Biometrics is the science and technology of measuring and analyzing biological data. In information technology, biometrics refers to technologies that measure and analyze characteristics of the human body for authentication purposes. These characteristics encompasses DNA, fingerprints, eye retinas and irises, voice patterns, facial patterns, hand measurements such as hand geometry, blood veins and fingerprints, or any other unique quantifiable biological features.

Essentially, biometrics technologies measure a particular set of a person's vital statistics in order to determine identity. Common examples include fingerprint scanning, retinal scanning, facial recognition, and voice analysis. Authentication using biometric verification has become increasingly common in corporate and public security systems, and many other applications.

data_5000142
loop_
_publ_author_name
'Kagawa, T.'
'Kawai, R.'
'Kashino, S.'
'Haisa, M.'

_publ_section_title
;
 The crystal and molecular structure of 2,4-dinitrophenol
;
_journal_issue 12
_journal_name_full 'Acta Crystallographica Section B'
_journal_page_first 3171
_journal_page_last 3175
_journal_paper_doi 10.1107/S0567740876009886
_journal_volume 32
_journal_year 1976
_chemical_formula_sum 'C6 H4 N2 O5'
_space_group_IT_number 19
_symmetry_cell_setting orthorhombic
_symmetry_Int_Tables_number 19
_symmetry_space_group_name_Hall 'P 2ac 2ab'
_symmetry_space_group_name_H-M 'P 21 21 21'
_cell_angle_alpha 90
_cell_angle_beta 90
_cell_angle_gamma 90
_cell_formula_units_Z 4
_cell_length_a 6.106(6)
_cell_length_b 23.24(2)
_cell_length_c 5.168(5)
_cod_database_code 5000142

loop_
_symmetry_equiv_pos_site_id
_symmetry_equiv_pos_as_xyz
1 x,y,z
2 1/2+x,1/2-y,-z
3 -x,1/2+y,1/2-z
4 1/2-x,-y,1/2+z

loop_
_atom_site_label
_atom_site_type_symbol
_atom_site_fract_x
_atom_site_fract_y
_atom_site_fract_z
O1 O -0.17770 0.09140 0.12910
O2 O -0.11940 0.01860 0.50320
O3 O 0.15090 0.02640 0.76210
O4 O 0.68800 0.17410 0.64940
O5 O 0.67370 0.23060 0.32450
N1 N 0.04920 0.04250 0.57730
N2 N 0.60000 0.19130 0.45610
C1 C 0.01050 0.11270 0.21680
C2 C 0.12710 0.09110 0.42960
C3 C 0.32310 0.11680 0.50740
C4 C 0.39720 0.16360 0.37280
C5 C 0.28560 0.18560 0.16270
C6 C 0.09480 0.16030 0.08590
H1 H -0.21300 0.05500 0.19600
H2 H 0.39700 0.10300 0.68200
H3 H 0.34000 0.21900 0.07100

The US National Research Council in their 2010 report titled Biometric Recognition Challenges and Opportunities, defines Biometrics as:

“ ..the automated recognition of individuals based on their behavioral and biological characteristics. It is a tool for establishing confidence that one is dealing with individuals who are already known (or not known)—and consequently that they belong to a group with certain rights (or to a group to be denied certain privileges). It relies on the presumption that individuals are physically and behaviourally distinctive in a number of ways. Biometric systems are used increasingly to recognize individuals and regulate access to physical spaces, information, services, and to other rights or benefits, including the ability to cross international borders. The motivations for using biometrics are diverse and often overlap. They include improving the convenience and efficiency of routine access transactions, reducing fraud, and enhancing public safety and national security.”